Whenever a high personality, a very senior ideological patriach like Jyoti Basu, 95, passes away, it is natural we tend to become emotional and sentimental.
Jyoti Basu is a man from another age, as seen now in the context of current West Bengal politics and the sort of hotch-potch politics that rules in the name of coalition of convenience. Coalition for self and fortune seekers and convenience for the Congress party that is also highly centralised these days and that requires some dictatorial dispensation with no larger inner party deliberations.
I have also become a sort of sentimental over the passing away of such a great personality.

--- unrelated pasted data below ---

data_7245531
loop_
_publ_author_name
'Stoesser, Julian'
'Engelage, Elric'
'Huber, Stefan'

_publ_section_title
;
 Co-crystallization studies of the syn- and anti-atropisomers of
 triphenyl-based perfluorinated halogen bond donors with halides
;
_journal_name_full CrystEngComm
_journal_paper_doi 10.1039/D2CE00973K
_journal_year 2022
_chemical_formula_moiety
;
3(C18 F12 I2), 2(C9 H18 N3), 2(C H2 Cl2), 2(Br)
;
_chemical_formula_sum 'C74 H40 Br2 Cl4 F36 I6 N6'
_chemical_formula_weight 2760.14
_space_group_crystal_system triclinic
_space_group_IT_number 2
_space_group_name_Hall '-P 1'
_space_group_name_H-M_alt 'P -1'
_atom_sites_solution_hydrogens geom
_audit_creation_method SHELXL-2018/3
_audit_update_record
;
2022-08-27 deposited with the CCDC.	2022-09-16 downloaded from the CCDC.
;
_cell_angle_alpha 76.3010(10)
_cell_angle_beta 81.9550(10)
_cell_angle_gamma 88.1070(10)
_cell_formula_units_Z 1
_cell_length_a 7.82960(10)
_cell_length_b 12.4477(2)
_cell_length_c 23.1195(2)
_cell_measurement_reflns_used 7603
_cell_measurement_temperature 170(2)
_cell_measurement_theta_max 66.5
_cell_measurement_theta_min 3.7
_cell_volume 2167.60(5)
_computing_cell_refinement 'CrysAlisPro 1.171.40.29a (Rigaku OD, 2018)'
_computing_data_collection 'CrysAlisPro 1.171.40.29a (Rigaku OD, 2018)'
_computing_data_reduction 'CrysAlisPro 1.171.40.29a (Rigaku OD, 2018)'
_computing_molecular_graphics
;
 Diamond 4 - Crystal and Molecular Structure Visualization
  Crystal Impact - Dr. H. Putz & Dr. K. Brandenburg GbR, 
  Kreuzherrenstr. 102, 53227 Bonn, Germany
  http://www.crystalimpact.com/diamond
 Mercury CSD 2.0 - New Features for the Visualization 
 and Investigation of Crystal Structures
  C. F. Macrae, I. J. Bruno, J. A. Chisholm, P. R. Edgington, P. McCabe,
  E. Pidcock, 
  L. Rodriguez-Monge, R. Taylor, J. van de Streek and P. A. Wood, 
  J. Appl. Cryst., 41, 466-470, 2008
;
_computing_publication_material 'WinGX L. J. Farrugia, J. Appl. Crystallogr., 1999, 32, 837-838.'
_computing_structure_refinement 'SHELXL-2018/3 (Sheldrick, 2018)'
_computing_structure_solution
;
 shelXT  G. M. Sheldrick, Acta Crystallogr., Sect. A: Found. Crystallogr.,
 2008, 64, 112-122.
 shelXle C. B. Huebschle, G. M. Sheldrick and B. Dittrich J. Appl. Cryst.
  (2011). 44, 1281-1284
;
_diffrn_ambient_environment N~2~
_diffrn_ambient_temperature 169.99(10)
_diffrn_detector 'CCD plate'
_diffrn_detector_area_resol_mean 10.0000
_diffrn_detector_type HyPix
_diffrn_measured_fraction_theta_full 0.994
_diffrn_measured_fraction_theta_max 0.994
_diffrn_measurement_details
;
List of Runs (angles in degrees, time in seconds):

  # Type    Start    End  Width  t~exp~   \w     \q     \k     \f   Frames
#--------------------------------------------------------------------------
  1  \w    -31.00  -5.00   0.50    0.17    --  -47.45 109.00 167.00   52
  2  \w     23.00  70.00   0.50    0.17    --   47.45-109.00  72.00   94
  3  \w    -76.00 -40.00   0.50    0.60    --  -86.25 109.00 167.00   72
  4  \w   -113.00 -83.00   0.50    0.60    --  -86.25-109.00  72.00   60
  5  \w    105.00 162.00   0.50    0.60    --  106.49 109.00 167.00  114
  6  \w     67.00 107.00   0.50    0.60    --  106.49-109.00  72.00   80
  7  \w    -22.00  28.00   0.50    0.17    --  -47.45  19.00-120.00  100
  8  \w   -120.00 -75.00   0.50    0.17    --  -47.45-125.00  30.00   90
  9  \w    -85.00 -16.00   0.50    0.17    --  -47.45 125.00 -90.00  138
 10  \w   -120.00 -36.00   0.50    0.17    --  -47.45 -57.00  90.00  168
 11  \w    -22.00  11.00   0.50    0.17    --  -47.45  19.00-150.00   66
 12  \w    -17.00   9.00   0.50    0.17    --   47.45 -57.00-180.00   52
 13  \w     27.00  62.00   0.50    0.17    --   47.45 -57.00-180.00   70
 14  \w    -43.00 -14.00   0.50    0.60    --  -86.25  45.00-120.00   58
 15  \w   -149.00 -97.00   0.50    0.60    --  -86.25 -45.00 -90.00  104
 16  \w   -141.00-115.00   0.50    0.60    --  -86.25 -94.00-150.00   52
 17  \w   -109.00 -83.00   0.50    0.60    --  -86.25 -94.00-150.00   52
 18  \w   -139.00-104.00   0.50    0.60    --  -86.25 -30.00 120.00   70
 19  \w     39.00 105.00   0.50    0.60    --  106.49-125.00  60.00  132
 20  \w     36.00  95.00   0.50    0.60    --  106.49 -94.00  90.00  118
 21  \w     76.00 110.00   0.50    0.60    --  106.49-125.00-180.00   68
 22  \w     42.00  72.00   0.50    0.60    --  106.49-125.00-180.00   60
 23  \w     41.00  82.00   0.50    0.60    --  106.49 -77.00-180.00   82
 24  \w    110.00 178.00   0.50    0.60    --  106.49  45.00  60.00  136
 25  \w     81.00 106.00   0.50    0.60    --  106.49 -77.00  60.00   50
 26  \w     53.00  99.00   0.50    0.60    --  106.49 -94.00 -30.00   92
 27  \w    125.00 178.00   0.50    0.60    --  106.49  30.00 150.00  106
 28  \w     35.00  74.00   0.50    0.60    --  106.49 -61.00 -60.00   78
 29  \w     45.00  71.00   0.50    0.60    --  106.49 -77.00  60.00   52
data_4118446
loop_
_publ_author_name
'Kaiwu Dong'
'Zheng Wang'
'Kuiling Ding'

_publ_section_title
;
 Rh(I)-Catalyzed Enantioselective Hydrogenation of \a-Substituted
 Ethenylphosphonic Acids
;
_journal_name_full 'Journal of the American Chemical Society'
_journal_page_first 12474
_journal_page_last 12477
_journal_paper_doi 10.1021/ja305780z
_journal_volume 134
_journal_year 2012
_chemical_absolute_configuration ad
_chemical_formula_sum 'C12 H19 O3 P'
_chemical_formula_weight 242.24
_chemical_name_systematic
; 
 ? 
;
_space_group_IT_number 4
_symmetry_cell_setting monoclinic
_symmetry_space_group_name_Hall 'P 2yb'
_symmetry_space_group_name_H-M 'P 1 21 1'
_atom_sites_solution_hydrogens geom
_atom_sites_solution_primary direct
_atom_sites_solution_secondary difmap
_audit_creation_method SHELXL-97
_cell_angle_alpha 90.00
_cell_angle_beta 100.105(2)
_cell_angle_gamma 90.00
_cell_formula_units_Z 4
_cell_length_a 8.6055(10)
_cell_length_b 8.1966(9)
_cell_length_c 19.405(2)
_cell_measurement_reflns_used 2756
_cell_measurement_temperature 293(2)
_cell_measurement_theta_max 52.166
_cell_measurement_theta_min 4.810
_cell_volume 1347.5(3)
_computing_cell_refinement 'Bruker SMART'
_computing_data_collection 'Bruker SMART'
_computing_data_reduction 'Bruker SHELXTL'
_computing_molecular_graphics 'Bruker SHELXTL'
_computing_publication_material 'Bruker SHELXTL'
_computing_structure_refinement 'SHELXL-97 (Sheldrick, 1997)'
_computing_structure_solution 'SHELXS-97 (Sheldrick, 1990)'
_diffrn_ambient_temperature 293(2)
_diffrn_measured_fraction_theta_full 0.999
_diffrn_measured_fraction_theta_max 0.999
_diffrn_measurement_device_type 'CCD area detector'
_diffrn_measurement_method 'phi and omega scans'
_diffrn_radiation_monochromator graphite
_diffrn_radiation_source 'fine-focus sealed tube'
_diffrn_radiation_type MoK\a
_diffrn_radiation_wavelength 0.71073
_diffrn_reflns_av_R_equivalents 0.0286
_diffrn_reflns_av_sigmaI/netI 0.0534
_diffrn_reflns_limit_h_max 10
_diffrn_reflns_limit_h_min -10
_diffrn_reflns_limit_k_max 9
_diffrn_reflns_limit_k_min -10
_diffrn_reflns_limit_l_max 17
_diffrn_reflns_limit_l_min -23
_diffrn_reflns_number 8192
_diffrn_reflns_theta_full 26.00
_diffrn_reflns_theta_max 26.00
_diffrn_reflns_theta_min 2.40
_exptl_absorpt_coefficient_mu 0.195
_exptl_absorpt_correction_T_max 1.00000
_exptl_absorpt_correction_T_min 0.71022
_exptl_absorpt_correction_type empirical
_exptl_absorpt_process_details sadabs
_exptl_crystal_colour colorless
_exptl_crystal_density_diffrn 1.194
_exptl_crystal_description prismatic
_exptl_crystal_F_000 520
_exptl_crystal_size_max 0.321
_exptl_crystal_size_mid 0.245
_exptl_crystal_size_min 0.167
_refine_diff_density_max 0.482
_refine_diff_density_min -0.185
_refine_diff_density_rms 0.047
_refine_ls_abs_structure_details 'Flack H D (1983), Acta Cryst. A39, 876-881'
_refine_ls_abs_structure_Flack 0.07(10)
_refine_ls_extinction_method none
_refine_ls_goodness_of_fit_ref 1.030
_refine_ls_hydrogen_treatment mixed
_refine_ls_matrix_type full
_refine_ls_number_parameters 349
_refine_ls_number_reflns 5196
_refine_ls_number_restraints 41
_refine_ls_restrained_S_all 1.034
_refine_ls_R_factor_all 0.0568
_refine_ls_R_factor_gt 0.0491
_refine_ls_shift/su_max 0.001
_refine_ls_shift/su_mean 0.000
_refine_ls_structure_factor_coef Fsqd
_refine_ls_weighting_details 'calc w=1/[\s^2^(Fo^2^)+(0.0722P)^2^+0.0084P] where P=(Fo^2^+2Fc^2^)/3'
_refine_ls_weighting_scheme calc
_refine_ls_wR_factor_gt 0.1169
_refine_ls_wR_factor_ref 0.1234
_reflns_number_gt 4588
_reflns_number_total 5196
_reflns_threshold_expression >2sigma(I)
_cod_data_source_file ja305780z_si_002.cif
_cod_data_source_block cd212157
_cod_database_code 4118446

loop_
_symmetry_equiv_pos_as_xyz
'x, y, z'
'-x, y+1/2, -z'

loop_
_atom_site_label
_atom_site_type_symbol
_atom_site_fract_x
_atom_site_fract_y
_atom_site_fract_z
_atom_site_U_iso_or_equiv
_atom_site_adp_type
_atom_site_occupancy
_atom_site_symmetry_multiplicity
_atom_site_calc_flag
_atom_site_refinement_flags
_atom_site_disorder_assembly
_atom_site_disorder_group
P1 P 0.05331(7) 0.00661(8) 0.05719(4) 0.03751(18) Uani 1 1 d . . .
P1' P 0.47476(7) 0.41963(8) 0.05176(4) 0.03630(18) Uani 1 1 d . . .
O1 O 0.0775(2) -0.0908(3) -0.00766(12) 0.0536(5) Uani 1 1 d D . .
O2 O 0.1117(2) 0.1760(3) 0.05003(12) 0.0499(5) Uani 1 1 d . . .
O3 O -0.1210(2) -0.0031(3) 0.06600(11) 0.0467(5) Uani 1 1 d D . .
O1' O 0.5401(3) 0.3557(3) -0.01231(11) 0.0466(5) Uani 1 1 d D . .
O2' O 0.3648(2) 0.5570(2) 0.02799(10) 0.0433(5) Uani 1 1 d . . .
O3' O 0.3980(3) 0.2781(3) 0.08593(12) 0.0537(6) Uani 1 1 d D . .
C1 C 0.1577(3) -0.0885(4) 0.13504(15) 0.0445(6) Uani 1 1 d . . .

For I have known him or rather I have heard of him so much from my own Bengali student friends when I went to Santiniketan for education in the year 1959.I think it was in that year where Jyoti Basu also became the first time MP from Bolpur, the very town where Santiniketan is located! My friends used to speak so high of the Jyoti babu, as he was very soon came to be respectfully addressed by one and all.
To understand the times and the back ground for the Bengal Communists and their movement, it necessary to know what it was like to belong to the Bengali middle class. The Bengali middle class is a vast class of all sorts of talents, from landowning zamindars or broker zamindars as they were mostly in my time and also the professionals from academicians to barristers, to writers and artists and all sorts of experts. There was a time and even now one can see some of the rare specialist fields like archeology, anthropology to arts and crafts and even basic sciences, you will only Bengalis dominating the fields.